Lifetime gifts of capital — the taxation consequences
Assuming that the older generation can afford it, the ‘children’ (or indeed grandchildren) will always welcome some financial help, for example for investing in a house. And if you are giving your hard-earned cash, you might as well do so tax-efficiently. This usually means planning to mitigating the ultimate Inheritance Tax liability on death.
This briefing provides a summary of the principal UK tax considerations that you should bear in mind when making gifts — although the specific application will depend on your particular circumstances and plans.
Quite apart from tax, there are two guiding principles: you should never give away more than you can reasonably afford, bearing in mind that, as we all live longer, care costs continue to rise inexorably; and never discount the possibility that a gift might have an adverse effect on the recipient — it will, of course, affect their financial status…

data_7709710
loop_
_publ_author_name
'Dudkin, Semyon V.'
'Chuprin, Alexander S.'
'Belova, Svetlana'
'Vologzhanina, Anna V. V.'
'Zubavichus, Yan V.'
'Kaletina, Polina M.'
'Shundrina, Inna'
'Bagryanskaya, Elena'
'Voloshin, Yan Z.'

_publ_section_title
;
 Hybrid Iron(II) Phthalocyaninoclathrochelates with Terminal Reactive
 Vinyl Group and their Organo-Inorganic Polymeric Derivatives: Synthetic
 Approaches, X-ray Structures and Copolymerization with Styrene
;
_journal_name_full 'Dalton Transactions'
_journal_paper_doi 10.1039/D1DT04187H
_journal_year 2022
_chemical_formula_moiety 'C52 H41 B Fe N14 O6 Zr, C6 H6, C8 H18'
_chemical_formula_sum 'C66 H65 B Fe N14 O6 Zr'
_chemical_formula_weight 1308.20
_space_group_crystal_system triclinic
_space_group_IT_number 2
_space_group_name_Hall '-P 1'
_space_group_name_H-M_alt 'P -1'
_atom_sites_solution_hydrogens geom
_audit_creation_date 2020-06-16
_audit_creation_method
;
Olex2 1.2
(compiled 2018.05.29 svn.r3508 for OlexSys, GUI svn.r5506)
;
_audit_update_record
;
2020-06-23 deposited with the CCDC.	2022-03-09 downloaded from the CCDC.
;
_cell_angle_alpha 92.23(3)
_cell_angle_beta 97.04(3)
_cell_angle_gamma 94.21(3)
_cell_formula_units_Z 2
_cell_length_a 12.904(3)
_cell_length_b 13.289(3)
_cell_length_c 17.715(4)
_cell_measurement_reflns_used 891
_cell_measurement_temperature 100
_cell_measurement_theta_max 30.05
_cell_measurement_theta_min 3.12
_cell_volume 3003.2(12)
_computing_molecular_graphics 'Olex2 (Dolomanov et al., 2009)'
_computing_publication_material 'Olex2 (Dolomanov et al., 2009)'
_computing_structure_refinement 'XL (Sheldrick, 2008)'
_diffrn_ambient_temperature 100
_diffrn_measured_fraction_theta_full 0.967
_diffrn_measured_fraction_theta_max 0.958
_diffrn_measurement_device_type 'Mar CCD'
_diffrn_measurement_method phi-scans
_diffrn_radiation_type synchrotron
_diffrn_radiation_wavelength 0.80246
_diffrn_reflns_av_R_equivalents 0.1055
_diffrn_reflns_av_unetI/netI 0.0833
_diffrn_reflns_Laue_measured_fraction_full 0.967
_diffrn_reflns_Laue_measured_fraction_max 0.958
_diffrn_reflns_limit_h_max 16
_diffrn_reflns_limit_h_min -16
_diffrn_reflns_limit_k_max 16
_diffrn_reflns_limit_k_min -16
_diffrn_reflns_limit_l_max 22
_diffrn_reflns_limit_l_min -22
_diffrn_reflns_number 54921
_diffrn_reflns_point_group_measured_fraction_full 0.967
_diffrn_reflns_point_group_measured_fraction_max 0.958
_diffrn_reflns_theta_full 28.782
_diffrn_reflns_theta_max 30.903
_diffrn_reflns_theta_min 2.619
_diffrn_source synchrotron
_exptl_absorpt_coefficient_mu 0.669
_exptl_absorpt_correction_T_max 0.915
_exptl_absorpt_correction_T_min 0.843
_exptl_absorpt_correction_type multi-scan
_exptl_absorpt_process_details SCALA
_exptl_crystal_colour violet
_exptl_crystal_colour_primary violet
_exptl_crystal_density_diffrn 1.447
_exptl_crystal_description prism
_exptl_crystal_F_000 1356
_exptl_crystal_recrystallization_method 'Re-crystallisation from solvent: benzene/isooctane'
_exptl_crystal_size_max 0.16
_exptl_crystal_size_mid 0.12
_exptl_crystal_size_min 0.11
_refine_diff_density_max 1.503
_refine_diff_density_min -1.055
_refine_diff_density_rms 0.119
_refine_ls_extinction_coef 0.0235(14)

Click on the link below to read the rest of the Winckworth Sherwood briefing.
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Briefings from Winckworth Sherwood
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Name or shame: complying with the name and charitable status provisions of the Co-operative and Community Benefit Societies Act 2014
This note focuses on two key provisions of the Act which deal with the requirement to display the name and charitable status of registered societies.